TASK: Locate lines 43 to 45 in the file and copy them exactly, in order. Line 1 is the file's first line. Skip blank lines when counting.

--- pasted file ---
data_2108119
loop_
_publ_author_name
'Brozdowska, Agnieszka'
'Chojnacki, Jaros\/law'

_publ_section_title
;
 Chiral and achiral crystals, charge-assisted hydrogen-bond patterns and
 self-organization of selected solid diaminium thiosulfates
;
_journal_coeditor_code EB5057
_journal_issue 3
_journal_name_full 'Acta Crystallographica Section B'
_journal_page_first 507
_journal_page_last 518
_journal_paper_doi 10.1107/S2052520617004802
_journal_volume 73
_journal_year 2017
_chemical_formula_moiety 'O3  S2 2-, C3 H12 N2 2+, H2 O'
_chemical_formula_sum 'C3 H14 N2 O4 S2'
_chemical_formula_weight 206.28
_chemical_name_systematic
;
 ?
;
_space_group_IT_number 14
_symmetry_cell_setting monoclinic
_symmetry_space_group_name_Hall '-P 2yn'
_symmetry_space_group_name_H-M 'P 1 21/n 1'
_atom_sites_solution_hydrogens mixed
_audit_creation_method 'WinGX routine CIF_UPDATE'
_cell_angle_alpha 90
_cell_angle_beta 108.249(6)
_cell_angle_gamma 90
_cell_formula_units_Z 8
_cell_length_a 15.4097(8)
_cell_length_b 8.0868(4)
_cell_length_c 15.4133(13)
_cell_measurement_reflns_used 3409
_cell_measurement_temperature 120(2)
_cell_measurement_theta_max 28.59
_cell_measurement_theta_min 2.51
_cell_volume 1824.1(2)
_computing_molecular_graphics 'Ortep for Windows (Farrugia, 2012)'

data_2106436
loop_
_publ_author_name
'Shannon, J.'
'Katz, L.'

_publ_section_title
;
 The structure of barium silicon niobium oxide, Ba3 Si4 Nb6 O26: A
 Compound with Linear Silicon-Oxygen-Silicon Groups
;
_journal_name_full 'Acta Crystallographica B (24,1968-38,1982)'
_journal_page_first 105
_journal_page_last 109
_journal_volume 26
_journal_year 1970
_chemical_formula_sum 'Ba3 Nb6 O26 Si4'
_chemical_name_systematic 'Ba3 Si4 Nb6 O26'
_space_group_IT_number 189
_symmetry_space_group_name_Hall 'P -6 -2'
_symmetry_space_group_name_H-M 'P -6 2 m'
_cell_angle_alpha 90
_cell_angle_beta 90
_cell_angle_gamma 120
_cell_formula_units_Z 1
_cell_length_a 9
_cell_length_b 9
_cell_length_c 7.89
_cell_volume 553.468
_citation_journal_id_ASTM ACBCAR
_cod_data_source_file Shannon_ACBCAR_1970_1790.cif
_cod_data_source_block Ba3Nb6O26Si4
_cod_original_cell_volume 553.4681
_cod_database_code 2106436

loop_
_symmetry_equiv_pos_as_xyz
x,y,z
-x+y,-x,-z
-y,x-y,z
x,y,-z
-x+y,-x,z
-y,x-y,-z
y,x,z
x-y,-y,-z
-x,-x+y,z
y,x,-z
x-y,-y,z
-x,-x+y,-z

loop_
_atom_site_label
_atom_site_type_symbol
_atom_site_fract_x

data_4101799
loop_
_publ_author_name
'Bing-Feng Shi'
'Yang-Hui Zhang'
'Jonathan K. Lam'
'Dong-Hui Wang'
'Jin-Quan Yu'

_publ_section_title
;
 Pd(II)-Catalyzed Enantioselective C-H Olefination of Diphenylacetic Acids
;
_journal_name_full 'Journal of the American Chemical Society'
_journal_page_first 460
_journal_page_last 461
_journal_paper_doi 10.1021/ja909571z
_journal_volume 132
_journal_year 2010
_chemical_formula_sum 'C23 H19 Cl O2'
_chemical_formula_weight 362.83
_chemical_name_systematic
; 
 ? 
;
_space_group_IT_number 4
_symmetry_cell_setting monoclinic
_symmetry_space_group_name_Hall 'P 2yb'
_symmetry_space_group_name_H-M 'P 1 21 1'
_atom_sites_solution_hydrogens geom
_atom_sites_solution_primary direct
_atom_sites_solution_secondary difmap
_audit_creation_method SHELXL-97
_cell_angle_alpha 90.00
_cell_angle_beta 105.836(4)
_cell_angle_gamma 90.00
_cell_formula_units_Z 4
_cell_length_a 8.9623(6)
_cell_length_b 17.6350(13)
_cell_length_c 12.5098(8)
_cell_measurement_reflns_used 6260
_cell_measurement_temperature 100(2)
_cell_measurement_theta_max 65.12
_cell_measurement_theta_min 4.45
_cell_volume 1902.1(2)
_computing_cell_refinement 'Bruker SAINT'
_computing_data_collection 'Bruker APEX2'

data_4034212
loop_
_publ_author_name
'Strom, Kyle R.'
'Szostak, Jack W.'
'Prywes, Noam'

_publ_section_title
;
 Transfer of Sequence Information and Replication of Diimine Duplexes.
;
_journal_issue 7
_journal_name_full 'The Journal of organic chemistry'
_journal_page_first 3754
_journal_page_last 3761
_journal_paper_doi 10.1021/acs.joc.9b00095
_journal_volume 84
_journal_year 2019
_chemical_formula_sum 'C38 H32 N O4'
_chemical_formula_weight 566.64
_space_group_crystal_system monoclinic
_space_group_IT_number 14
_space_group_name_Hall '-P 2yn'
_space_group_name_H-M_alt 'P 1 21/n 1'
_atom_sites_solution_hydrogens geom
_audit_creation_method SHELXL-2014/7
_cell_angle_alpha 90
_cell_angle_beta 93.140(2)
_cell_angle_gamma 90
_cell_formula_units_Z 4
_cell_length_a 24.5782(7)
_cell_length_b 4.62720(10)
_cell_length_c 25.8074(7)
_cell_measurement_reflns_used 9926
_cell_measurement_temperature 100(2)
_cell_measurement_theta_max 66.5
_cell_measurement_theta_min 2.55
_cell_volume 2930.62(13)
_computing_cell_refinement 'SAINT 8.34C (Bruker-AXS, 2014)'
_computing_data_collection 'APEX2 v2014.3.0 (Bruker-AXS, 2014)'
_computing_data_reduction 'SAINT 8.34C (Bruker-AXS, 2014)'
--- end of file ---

_cell_volume 1824.1(2)
_computing_molecular_graphics 'Ortep for Windows (Farrugia, 2012)'

data_2106436